Namibia To Showcase Tourism And Economy At Dubai Expo

4 Oct 2021

Author: Brigitte Weidlich

The world expo starts on 1 October 2021 in Dubai in the United Arab Emirates (UAE) and Namibia will be among the 190 countries that will have an exhibition pavilion. Some 25 million visitors from all over the world are expected to come to the six month long expo, which was delayed by one year due to the Corona Virus Pandemic.

The design of the Namibian pavilion inside. Graphic: MIT

“Namibia is proud to showcase its various economic sectors at the pavilion in Dubai and we do that also on social media platforms,” says the minister of industrialisation and trade (MIT), Lucia Ipumbu.

The Expo 2020 in Dubai will be the first world expo ever hosted in the Middle East, Africa and South Asia (MEASA) region in the 168-year history of world expos. The theme is “connecting minds, creating the future”.

Strict health guidelines during the Dubai Expo

Visitors from the age 18 and older will be required to show proof of a COVID-19 vaccination recognised by their national governments or a negative PCR test taken no longer than 72 hours prior to arrival. Non-vaccinated ticket-holders for the expo who have not been tested within this period, can use the testing facility adjacent to the Expo 2020 site. “The PCR test will be free of charge on presentation of any valid Expo 2020 ticket,” the organisers stated.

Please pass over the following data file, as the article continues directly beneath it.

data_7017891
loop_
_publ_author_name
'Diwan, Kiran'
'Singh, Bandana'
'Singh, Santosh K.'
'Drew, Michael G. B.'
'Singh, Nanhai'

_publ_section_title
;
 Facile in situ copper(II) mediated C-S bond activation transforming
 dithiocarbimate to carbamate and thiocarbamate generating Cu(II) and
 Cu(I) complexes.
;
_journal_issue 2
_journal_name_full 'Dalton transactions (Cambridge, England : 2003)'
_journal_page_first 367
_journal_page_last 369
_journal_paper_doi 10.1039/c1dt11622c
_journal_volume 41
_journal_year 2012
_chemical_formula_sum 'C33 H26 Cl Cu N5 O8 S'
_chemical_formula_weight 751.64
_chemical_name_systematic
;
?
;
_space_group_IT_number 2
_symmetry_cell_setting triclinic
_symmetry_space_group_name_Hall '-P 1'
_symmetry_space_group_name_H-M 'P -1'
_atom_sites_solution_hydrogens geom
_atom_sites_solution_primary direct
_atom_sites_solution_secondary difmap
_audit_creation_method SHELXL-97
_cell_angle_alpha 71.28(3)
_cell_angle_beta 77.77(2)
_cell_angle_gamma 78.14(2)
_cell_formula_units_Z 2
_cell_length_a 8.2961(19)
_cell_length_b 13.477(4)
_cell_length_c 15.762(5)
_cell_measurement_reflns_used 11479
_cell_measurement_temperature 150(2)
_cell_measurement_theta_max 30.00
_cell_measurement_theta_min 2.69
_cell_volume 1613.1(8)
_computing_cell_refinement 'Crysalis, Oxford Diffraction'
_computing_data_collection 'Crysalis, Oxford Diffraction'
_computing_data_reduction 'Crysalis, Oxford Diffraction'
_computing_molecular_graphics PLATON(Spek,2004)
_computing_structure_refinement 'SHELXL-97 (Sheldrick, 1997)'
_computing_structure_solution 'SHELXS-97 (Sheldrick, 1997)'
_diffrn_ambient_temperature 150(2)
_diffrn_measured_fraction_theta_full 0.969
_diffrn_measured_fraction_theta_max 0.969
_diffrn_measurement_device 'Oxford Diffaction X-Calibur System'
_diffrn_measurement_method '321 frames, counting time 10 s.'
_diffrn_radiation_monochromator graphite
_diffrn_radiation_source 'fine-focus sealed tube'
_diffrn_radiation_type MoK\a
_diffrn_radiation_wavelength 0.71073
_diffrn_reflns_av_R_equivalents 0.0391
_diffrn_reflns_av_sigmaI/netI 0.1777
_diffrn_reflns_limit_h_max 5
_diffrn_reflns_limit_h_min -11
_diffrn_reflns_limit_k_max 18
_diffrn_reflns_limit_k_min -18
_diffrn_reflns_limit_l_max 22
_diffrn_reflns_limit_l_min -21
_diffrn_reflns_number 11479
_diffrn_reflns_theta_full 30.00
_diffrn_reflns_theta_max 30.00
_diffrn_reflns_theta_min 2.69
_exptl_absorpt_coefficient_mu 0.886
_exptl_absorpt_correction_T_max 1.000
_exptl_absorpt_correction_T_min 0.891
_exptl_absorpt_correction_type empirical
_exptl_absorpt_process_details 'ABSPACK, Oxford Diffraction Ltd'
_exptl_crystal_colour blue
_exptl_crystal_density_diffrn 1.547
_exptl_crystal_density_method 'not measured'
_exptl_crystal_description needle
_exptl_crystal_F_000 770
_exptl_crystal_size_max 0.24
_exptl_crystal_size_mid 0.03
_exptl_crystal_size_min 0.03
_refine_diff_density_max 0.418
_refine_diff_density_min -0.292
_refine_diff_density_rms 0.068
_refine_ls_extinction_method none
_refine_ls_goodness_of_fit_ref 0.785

Namibia has a lot to show off

Namibia’s own theme at the Dubai Expo pavilion is “preserving natural treasures for future generations”. A team already travelled to the UAE in August to prepare everything, Namibia’s pavilion aims to engage global tourists, potential investors and general visitors, particularly those with an interest in conservation. “In order to measure the effectiveness of the pavilion, we will analyse overall visitor numbers, tourism bookings, investor inquiries, retail sales and media attention,” the MIT says.

There will be 4 focus sectors displayed: development of sustainable energy as the key to the future; tourism to connect the “world through natural wonders”, mining and education.

The Namibian pavilion at the Dubai Expo from outside. Photo: MIT
The Namibian pavilion at the Dubai Expo from outside. Photo: MIT  

Namibia is ranked 4th in sub-Saharan Africa on the Global Travel and Tourism Competitiveness Index of 2019.

One in three tourists visiting Namibia come from the United Kingdom, South Africa, Germany, US, Netherlands, France, China and Italy.

“Namibia seeks to use its pavilion at Expo 2020 Dubai to raise awareness of the nation’s position as a global leader in the areas of environmental conservation and sustainable tourism,” according to the ministry of environment, tourism and forestry (MEFT).

The wildlife conservation exhibit in the pavilion will be an audio-guided photo exhibition that will tell the story of how Namibia protects and preserves its wildlife populations. The exhibit will pay particular attention to the story of the rhino, which is endangered in many countries but is well-protected in Namibia, and the cheetah, of which Namibia has the largest population in the world.

The exhibit will also showcase Namibia’s many other wildlife species, and the delicate ecosystems that must be kept in balance for them to survive. As the goal of this exhibit will be to promote sustainable tourism, it will be located adjacent to the expo’s travel market, where visitors will be able to book holidays to Namibia.